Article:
Pivot Interactives

Pivot Interactives Blog

Science teaching ideas, videos, and education research, from the team at Pivot Interactives.

Tips for Getting Funding to use Pivot Interactives

Screen Shot 2018-12-02 at 7.57.54 AM.png

As teachers ourselves, we understand the challenges of finding funding for teaching resources. We know that budgets vary widely from school to school, and that in many cases teachers don’t have access to funding required to purchase subscriptions to Pivot Interactives. But we’ve also heard from teachers who have been successful in finding funding to use Pivot Interactives. The purpose of this posting is to share these ideas in hopes that they’ll be helpful to other teachers.

First, let’s look at reasons why school administrations should support teachers who want to use Pivot Interactives. When talking to administrators who can help with funding, consider the following ideas:

  1. Pivot Interactives has been shown to be effective at teaching higher-order science learning skills such as developing and using scientific models. A controlled study conducted at the University of Wisconsin-River Falls showed that students who used the interactive videos, guided instructions, and graphing tools found in Pivot Interactives learned to construct and apply scientific models better than students who did not. Students in the study practiced experimental design, data analysis, and using data to support an argument — all important science literacy and critical thinking skills. The results of this study provide evidence that Pivot Interactives is an effective tool for teaching science.

  2. Students enjoy working with Pivot Interactives . A survey conducted by a physics education research group at MIT used our interactive videos as part of their online courses showed that students preferred interactive video over other types of problems, such as word problems or computer simulations. Similar results were reported in surveys conducted at part of the University of Wisconsin study. This is also one of the most consistent feedback we hear from teachers about why they like using Pivot Interactives: students think they are cool.

  3. Pivot Interactives provides ways to teach the science process skills that are required by Next Generation Science Standards (NGSS), new Advanced Placement exams, and many other science standards. The focus in science education has shifted from memorization of content to mastery of the process of science. Teachers need new tools, and Pivot Interactives is specifically designed to help. Our activities are specifically designed to help students practice and master all the Science and Engineering Practices.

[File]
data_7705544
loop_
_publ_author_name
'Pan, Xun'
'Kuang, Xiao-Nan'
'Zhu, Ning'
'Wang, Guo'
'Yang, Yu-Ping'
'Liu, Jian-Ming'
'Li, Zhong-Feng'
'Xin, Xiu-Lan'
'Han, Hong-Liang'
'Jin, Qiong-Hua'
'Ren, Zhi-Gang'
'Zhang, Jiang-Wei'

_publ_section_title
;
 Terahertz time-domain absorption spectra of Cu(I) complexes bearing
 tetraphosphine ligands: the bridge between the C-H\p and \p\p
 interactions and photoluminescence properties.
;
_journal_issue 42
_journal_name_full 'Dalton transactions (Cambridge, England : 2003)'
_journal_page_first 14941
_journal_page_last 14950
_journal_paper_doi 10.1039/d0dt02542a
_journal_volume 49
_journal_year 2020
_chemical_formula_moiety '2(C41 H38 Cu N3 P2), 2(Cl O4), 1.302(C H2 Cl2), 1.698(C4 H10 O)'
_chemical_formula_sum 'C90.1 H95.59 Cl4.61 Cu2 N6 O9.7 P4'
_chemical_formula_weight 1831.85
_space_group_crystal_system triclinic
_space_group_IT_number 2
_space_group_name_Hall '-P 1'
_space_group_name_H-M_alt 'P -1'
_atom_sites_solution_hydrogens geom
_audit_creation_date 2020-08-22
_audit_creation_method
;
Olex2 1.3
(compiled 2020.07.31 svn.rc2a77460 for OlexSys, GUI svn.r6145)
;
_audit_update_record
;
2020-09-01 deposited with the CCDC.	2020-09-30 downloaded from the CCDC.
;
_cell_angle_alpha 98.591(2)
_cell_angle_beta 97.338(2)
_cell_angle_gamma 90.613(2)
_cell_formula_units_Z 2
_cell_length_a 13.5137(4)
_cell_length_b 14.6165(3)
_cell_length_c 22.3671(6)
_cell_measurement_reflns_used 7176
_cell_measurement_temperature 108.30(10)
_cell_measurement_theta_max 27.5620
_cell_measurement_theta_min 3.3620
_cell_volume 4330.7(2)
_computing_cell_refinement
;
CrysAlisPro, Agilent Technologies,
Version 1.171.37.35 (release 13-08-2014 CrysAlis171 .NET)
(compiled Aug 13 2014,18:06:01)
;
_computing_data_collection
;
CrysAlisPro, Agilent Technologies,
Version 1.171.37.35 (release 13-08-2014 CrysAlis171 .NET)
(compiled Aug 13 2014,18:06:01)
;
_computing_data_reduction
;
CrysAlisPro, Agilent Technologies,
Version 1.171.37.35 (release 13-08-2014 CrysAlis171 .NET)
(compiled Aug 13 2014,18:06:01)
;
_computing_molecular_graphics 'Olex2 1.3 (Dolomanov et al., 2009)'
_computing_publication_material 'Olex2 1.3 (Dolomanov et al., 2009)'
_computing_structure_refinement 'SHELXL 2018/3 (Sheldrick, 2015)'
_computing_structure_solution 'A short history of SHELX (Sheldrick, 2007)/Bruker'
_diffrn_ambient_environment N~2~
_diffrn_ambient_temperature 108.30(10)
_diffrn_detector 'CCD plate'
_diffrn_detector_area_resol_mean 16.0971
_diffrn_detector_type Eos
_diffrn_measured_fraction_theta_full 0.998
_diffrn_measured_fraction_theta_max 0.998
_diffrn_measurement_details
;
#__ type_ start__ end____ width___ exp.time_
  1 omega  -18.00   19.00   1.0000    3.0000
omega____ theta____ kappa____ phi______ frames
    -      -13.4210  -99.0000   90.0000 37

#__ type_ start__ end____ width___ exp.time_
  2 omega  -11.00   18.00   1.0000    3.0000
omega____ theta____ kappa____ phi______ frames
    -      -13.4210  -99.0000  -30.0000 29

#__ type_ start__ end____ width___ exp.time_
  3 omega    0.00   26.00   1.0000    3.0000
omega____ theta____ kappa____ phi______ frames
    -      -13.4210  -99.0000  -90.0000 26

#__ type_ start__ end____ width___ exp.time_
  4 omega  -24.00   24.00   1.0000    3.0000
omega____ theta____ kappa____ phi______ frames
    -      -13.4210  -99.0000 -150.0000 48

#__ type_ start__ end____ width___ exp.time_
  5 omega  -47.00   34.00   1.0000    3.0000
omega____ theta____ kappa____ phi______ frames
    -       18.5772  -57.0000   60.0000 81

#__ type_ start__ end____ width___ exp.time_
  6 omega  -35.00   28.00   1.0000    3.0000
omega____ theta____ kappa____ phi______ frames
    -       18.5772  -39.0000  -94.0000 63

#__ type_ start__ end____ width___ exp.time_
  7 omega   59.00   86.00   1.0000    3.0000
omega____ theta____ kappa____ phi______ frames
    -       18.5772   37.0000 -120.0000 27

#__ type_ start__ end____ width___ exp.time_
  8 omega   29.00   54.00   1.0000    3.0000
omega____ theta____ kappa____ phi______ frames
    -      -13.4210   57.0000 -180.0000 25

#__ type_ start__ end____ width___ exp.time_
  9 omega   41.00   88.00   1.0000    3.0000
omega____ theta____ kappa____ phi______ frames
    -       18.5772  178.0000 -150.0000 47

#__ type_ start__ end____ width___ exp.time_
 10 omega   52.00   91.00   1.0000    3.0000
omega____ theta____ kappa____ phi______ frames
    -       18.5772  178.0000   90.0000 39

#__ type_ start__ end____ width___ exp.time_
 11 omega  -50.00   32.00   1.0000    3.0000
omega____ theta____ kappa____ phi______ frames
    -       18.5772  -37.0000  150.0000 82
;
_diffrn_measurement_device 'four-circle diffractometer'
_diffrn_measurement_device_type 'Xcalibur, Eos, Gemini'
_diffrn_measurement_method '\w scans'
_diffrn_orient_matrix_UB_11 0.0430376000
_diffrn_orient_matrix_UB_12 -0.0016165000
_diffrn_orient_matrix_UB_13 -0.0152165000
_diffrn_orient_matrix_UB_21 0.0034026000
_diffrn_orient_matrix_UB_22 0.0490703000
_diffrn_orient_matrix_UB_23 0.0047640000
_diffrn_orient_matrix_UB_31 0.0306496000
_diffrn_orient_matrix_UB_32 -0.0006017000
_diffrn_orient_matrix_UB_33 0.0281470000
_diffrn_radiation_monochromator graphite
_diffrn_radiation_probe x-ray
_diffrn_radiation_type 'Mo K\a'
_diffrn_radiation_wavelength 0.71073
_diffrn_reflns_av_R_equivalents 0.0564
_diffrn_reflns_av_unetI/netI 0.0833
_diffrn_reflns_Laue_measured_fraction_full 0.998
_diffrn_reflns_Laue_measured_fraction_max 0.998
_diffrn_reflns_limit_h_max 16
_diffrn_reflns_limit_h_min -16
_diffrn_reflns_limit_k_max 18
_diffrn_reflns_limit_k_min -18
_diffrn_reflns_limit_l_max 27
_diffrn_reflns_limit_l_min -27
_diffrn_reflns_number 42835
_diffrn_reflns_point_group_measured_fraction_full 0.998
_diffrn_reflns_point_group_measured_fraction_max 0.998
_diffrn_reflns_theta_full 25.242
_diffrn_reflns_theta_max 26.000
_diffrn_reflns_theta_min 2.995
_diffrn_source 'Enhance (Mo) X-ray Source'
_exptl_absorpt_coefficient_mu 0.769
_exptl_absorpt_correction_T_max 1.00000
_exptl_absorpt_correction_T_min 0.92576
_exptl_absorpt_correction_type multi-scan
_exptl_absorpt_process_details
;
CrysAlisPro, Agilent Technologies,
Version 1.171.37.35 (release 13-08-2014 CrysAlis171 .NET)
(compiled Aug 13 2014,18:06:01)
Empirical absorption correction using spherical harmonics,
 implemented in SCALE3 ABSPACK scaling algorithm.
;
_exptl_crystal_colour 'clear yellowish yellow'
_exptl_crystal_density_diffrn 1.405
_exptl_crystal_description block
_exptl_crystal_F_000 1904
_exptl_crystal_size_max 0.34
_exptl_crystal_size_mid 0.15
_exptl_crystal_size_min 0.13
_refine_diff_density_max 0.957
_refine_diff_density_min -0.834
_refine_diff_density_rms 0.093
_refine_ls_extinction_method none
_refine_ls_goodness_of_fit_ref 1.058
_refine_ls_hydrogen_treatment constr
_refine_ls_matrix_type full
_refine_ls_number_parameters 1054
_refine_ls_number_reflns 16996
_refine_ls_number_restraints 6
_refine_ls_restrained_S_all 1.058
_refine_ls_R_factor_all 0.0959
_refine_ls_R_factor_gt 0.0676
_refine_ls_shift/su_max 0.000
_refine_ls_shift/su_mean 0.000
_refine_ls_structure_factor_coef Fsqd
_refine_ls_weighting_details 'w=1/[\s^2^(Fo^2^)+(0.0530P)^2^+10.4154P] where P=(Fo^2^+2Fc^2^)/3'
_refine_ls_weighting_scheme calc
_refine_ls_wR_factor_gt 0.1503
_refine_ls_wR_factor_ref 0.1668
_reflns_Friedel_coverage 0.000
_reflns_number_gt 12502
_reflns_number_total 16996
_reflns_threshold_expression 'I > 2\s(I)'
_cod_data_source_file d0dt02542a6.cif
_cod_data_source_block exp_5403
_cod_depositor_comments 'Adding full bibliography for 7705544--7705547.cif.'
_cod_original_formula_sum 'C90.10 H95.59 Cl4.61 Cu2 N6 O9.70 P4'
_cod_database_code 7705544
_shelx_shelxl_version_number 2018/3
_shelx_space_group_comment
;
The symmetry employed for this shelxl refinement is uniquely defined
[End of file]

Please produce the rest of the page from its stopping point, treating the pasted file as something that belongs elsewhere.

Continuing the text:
4. Pivot Interactives makes it easy for teachers to provide opportunities for interactive learning. Decades of science education research shows that interactive teaching — where students interact with the content rather than listen to lectures — is more effective than lecture-based teaching. But preparing effective interactive lessons can be time consuming for teachers. Pivot Interactives classroom-ready activities allow teachers to include more interactive teaching in their class. Students can collect their own data and perform their own analysis and then share their approach with other students. This balance of collaboration and individual work means students learn from each other while also being responsible for demonstrating what they have learned as individuals.

Even if administrators agree that Pivot Interactives is worth funding, finding a source of funds may not be straightforward. One of the most consistent suggestions we’ve heard from teachers is to look beyond the teacher’s discretionary budget for lab equipment. Pivot Interactives is a new genre, a new kind of educational tool, and can be funded by technology innovation funds or curriculum funds, not just capital or equipment budgets.

One teacher was successful in gaining funding by outlining for the administrator what the outcomes would be. Specifically, this teacher wanted to use Pivot Interactives to improve science process skills. The teacher incorporated Pivot Interactives in to a SMART goal, with the aim that 80% of students in an on-level physics class would demonstrate mastery of linearizing a data set and stating the physical meaning of the slope and intercept of the equation. Further, the teacher agreed to share the results with the rest of the department as their curriculum migrates towards NGSS.

Another teacher suggested that her administrators supported her efforts because she already had a history of successfully innovating interactive teaching in her classroom. She presented Pivot Interactives as part of a cohesive approach to interactive teaching, not just a fad or short-term fix.

Have you had success in gaining administrative support for using Pivot Interactives? Share with us your secrets to success!

Peter Bohacek